The English artist, Dame Laura Knight holds a special place in my affections. She died a year before I was born at the age of 92.
In her long industrious career she was a popular and successful painter and was the first woman ever to be elected a Royal Academician in 1936 at the age of 59.
Dame Laura painted in the figurative, realist tradition which we have come to know as English impressionism. What I respond to most about her work is that she avidly sketched and painted from life. Her subjects were the day to day life of poor fishing communities, gypsies, entertainers, ballet dancers and circus performers.
She started her studies in Nottingham where she met her husband, artist Harold Knight and they were both members of the Nottingham Society of Artists, which I also joined whilst I was still a student. They went on to live and paint in the northern fishing village of Staithes, which remains so unchanged you can easily imagine the characters they painted still working here. I am lucky to stay in Staithes (North Yorkshire) each year, as I now teach a Plein Air workshop for the Staithes Art School.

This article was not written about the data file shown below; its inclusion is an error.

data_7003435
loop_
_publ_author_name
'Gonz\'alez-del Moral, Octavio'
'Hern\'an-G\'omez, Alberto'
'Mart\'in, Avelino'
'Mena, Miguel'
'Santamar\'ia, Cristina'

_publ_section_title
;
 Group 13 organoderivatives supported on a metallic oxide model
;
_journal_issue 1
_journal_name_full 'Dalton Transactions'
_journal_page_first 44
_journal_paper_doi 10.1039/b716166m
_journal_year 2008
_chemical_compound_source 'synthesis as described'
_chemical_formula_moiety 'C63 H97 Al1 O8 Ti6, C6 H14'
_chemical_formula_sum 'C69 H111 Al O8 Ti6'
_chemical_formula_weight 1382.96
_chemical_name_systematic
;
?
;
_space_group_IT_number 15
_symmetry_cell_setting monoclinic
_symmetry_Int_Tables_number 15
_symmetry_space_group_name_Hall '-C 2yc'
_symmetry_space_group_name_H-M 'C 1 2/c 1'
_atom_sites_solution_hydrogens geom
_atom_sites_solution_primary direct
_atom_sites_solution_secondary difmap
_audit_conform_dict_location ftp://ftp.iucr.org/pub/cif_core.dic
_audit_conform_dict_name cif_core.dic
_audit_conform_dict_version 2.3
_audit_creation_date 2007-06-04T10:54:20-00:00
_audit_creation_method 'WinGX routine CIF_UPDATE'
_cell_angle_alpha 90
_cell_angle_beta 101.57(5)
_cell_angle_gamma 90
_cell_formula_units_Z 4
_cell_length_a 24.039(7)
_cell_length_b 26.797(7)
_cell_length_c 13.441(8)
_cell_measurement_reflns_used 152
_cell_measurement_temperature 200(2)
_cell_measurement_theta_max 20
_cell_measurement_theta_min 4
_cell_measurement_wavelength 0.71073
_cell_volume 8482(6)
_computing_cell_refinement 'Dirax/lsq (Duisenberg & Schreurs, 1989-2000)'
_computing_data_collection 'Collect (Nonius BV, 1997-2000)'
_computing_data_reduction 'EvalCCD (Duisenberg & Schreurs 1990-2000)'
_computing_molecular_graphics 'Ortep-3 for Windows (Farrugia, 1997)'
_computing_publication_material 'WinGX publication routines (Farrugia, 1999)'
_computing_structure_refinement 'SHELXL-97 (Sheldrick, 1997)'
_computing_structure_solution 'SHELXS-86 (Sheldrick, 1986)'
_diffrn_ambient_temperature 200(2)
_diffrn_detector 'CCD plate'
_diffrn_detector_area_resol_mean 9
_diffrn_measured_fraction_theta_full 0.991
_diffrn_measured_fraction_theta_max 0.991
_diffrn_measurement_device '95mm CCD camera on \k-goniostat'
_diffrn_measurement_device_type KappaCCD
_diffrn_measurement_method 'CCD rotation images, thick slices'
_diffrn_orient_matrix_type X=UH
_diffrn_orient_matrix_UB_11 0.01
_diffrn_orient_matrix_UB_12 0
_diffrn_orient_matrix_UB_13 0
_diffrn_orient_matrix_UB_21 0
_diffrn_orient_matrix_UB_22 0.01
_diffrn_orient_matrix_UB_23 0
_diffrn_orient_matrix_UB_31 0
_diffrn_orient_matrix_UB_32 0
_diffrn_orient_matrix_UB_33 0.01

The couple moved on to live and paint in Newlyn and Lamorna on the beautiful south west coast of Cornwall, enjoying the special quality of light there and the milder climate. They attracted a little community of like minded artists wanting to paint in the open air, such as Alfred Munnings. The book and film ‘Summer in February’ is based on their time here and focussed on Munnings relationship with his first wife.